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Time to act against match fixing in cricket

859   //    15 Mar 2012, 12:59 IST

Yet another shocking match- fixing scandal that stirred the world of cricket has erupted. Yet another denial from ICC. Many believe that the incident is over; but, it is not. A number of truths are yet to be unleashed. A number of steps are yet to be taken to clean the game. We, the fans, feel betrayed. We do not know whether we watch a match which is already fixed. We do not know whether the ‘no ball’ is intentional or unintentional. There are so many terminologies being used to describe fixing, such as match fixing, spot fixing, eventually many more may be added. This will certainly encourage the investigators to find the truth, but will surely not encourage the fans to follow the game. Would it be viable for ICC, BCCI or any other Board to organize a cricket match in an empty stadium? BCCI is fortunate enough that there is no competitor for them in India in terms of other sport. Football and hockey are lagging behind, F1 is still an one-time event, so the field is green for them, but it is the high time to act against match-fixing. The ICC should come forward to restore the trust in the game. Otherwise, they have to face a tough time, if not now, then certainly in the future.

What would the impact of match-fixing have on the commercial interest of the game? These scandals create a negative image of cricket in the minds of fans. Eventually, they will feel cheated and stop watching the game, which will reduce the revenue generated from organizing matches.  There will be a decline in gate revenue, sponsors will not get enough eyeballs to continue their association with the game, broadcasters may face the situation of ‘winner’s curse’ which will force them to stay away from cricket. The integrity of the cricketers will be at stake which will impinge upon their endorsement value. So, not only the game, but the cricketers, as individuals will also be affected due to these fixings.

There is a perception that the cricketers should do a check and balance before fixing a match. They should consider the opportunity to earn huge money from cricket if they perform consistently at the international level. This amount is much higher than the money that could be earned from fixing a match. But, one should not forget the psychological angle to it. A player may not be in a position to rationally compare these returns when offered to fix a match or a spot. They may be lured by the whooping amount offered by the fixers. Therefore, the viability of this solution is yet to be confirmed. There are two ways of stopping this practice- one, to punish the guilty party drastically and two, to develop a mechanism to educate the players on the adverse impact of match- fixing on their career.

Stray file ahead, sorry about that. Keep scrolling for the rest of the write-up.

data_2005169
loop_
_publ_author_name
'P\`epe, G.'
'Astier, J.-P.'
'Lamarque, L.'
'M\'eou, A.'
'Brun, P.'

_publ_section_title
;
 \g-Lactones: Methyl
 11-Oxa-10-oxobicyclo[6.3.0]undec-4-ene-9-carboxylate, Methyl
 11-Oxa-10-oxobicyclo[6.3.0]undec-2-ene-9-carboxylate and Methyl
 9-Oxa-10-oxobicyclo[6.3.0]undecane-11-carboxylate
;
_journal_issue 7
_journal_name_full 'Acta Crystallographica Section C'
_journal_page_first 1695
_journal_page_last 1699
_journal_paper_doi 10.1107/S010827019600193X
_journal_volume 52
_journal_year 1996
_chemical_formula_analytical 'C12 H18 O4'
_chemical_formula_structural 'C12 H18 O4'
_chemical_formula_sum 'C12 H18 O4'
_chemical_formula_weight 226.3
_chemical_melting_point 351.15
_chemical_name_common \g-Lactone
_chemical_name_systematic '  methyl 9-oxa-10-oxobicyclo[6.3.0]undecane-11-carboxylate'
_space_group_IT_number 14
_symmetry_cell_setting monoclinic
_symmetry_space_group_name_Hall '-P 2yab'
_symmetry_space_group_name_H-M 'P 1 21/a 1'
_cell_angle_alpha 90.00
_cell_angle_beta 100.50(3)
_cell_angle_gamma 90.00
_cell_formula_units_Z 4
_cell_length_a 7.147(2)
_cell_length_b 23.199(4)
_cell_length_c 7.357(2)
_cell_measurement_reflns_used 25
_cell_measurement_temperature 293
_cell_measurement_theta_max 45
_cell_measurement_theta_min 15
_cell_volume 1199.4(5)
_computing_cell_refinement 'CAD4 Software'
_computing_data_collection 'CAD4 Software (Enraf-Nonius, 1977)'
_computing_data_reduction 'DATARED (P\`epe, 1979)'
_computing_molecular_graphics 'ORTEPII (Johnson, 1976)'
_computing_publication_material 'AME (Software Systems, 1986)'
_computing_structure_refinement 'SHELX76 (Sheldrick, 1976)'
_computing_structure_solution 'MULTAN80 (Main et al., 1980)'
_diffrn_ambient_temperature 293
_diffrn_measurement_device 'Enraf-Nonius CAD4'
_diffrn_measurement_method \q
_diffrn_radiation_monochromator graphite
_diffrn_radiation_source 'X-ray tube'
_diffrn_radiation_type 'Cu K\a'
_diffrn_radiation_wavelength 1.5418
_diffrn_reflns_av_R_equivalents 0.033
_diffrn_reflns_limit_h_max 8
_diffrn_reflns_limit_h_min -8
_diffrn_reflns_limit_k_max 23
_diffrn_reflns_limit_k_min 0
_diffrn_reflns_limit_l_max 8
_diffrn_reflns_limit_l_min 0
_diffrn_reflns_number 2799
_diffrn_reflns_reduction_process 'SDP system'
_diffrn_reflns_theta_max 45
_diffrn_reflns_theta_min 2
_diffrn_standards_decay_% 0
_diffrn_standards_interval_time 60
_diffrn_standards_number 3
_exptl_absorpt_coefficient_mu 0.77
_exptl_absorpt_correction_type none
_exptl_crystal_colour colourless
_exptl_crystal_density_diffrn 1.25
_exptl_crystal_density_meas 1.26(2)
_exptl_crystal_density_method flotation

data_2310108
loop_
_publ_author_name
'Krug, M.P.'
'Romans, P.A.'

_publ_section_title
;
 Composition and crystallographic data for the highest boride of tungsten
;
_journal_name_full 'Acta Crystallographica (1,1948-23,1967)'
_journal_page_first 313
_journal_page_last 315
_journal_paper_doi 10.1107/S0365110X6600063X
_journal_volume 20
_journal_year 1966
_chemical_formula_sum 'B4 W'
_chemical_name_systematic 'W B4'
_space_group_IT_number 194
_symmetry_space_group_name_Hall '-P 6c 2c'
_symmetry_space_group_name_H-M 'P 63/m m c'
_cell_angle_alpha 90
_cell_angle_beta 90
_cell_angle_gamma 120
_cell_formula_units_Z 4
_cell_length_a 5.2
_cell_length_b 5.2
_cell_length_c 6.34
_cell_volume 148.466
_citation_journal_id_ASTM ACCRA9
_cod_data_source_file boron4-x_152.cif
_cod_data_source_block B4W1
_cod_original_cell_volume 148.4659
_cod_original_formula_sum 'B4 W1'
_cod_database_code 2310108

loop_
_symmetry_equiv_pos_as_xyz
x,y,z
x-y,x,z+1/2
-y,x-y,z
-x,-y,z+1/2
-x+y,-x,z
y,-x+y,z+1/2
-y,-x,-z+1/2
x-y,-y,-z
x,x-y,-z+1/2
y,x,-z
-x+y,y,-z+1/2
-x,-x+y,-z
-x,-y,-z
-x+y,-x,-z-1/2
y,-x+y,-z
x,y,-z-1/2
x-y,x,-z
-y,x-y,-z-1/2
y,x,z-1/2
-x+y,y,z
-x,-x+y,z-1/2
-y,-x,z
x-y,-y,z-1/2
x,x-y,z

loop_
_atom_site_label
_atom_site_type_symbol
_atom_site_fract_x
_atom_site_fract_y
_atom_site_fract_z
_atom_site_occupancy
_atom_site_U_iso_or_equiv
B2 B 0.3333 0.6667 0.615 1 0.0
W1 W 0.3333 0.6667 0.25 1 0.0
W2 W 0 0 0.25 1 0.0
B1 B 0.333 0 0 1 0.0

In 2006, three renowned Italian clubs Juventus, Lazio and Fiorentina were demoted to Serie B from Serie A due to their involvement in match- fixing. Not only that, 30 points had been deducted from Juventus to make them stay in Serie B for two seasons.   AC Milan, another giant of world football, was also penalized heavily for their alleged involvement in this scandal. Many other clubs were punished as well. These actions restored the trust of the fans on the game. This is an example of tackling the issue of match-fixing. Recently, the Pakistani trio and an English cricketer were sent to jail for their involvement in spot fixing and match fixing respectively. However, this is not enough! The Boards should also be made responsible. It is their responsibility to protect the players from the fixers. It is their duty to educate the players against these fixings. The ICC should empower their Anti-Corruption and Security Unit (ACSU) to carry out their activities across the globe. Fixing is a curse and the world of cricket should stand united to fight against it instead of blaming each other. Yes, the BCCI is more powerful and thus their responsibility is more. But, the other Boards should not ignore their duty towards cleaning the game. There is no point in blaming BCCI only, rather it is advisable to involve them in designing a mechanism to fight against corruption.

We, the cricket fans, believe that the game is still clean and most of the cricketers play for their teams and their fans. There are a few defections, but these are only exceptions. Still there is Sachin Tendulkar who has devoted his entire life for cricket. Still there is a hope. We won the World Cup after a long time and we are in no position to believe that it was fixed! We still believe our cricket and our cricketers. We hope that the future of the game is secured and the top- brass of cricket will take enough actions to solve these ‘defections’. We are waiting.

Professor, Department of Sports Management Indian Institute of Social Welfare and Business Management, Kolkata
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